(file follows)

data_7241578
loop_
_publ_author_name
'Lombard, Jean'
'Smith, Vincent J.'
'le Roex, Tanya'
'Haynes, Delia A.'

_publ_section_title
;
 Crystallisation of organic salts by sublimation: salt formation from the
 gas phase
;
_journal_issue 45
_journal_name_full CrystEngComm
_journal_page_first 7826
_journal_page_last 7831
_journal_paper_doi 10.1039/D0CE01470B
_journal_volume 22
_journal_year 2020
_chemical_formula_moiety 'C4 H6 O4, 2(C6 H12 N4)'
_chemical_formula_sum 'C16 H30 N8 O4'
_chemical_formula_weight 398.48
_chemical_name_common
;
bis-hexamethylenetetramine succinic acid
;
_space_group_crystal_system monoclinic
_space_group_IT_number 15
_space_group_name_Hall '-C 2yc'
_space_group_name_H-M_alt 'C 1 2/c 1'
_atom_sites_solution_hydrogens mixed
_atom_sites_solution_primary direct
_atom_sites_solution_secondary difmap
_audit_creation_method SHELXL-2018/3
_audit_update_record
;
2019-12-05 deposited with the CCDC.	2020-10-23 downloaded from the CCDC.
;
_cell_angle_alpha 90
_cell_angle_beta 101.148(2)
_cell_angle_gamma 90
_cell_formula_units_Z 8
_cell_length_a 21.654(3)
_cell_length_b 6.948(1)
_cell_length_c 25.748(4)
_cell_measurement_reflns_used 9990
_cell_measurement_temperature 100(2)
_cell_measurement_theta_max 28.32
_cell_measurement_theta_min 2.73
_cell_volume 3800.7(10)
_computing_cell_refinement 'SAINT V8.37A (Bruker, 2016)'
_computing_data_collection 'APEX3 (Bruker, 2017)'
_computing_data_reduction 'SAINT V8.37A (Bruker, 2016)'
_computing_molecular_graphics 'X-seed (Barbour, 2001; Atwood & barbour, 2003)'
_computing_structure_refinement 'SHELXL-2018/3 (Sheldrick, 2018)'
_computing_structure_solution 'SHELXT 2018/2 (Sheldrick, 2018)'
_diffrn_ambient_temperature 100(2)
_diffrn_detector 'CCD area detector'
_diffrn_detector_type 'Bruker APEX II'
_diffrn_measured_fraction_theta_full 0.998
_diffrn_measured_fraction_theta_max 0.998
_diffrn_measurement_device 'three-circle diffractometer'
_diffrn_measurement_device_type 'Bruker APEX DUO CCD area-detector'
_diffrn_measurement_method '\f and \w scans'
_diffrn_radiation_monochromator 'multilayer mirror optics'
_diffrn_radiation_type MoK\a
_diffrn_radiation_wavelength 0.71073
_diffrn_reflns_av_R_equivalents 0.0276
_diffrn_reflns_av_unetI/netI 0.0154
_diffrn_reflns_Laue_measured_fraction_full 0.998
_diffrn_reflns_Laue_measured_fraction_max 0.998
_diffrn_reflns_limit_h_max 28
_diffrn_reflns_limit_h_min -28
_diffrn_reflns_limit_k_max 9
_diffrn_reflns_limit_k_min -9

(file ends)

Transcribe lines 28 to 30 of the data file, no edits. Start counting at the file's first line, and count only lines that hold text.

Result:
_space_group_IT_number 15
_space_group_name_Hall '-C 2yc'
_space_group_name_H-M_alt 'C 1 2/c 1'